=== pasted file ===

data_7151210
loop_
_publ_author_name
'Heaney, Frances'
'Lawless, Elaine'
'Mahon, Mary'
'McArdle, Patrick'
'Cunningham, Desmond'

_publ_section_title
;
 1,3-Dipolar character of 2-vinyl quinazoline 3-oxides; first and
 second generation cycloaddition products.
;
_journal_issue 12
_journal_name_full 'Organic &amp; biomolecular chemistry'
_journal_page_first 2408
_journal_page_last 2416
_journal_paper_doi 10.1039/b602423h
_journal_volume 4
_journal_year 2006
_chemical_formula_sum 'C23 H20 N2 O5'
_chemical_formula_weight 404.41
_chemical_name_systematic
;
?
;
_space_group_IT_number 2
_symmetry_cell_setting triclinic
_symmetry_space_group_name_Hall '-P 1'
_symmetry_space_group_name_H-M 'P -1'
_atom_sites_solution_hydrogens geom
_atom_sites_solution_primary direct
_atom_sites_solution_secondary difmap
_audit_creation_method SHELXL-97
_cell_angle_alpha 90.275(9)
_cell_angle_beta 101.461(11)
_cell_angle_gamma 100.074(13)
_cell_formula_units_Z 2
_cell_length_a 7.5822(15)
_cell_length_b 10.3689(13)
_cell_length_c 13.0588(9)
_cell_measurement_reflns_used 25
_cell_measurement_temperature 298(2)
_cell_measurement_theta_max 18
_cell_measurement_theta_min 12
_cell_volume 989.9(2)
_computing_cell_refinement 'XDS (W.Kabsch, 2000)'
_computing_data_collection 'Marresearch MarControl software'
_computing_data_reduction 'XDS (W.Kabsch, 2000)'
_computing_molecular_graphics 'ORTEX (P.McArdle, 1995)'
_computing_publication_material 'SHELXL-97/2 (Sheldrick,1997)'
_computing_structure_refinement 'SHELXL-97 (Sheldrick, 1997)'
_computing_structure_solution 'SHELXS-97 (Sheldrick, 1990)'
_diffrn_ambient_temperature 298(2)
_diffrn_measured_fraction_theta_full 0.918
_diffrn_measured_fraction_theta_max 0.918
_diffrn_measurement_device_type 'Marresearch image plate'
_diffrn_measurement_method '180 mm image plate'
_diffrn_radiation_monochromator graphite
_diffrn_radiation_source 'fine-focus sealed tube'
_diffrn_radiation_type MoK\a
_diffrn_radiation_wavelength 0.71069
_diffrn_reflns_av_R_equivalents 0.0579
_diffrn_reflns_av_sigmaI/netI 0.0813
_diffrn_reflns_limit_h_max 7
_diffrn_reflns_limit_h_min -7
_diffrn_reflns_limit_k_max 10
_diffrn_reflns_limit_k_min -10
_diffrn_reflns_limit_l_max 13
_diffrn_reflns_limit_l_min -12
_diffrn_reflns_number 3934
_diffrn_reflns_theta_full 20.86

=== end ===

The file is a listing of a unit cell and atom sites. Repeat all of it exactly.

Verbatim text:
data_7151210
loop_
_publ_author_name
'Heaney, Frances'
'Lawless, Elaine'
'Mahon, Mary'
'McArdle, Patrick'
'Cunningham, Desmond'

_publ_section_title
;
 1,3-Dipolar character of 2-vinyl quinazoline 3-oxides; first and
 second generation cycloaddition products.
;
_journal_issue 12
_journal_name_full 'Organic &amp; biomolecular chemistry'
_journal_page_first 2408
_journal_page_last 2416
_journal_paper_doi 10.1039/b602423h
_journal_volume 4
_journal_year 2006
_chemical_formula_sum 'C23 H20 N2 O5'
_chemical_formula_weight 404.41
_chemical_name_systematic
;
?
;
_space_group_IT_number 2
_symmetry_cell_setting triclinic
_symmetry_space_group_name_Hall '-P 1'
_symmetry_space_group_name_H-M 'P -1'
_atom_sites_solution_hydrogens geom
_atom_sites_solution_primary direct
_atom_sites_solution_secondary difmap
_audit_creation_method SHELXL-97
_cell_angle_alpha 90.275(9)
_cell_angle_beta 101.461(11)
_cell_angle_gamma 100.074(13)
_cell_formula_units_Z 2
_cell_length_a 7.5822(15)
_cell_length_b 10.3689(13)
_cell_length_c 13.0588(9)
_cell_measurement_reflns_used 25
_cell_measurement_temperature 298(2)
_cell_measurement_theta_max 18
_cell_measurement_theta_min 12
_cell_volume 989.9(2)
_computing_cell_refinement 'XDS (W.Kabsch, 2000)'
_computing_data_collection 'Marresearch MarControl software'
_computing_data_reduction 'XDS (W.Kabsch, 2000)'
_computing_molecular_graphics 'ORTEX (P.McArdle, 1995)'
_computing_publication_material 'SHELXL-97/2 (Sheldrick,1997)'
_computing_structure_refinement 'SHELXL-97 (Sheldrick, 1997)'
_computing_structure_solution 'SHELXS-97 (Sheldrick, 1990)'
_diffrn_ambient_temperature 298(2)
_diffrn_measured_fraction_theta_full 0.918
_diffrn_measured_fraction_theta_max 0.918
_diffrn_measurement_device_type 'Marresearch image plate'
_diffrn_measurement_method '180 mm image plate'
_diffrn_radiation_monochromator graphite
_diffrn_radiation_source 'fine-focus sealed tube'
_diffrn_radiation_type MoK\a
_diffrn_radiation_wavelength 0.71069
_diffrn_reflns_av_R_equivalents 0.0579
_diffrn_reflns_av_sigmaI/netI 0.0813
_diffrn_reflns_limit_h_max 7
_diffrn_reflns_limit_h_min -7
_diffrn_reflns_limit_k_max 10
_diffrn_reflns_limit_k_min -10
_diffrn_reflns_limit_l_max 13
_diffrn_reflns_limit_l_min -12
_diffrn_reflns_number 3934
_diffrn_reflns_theta_full 20.86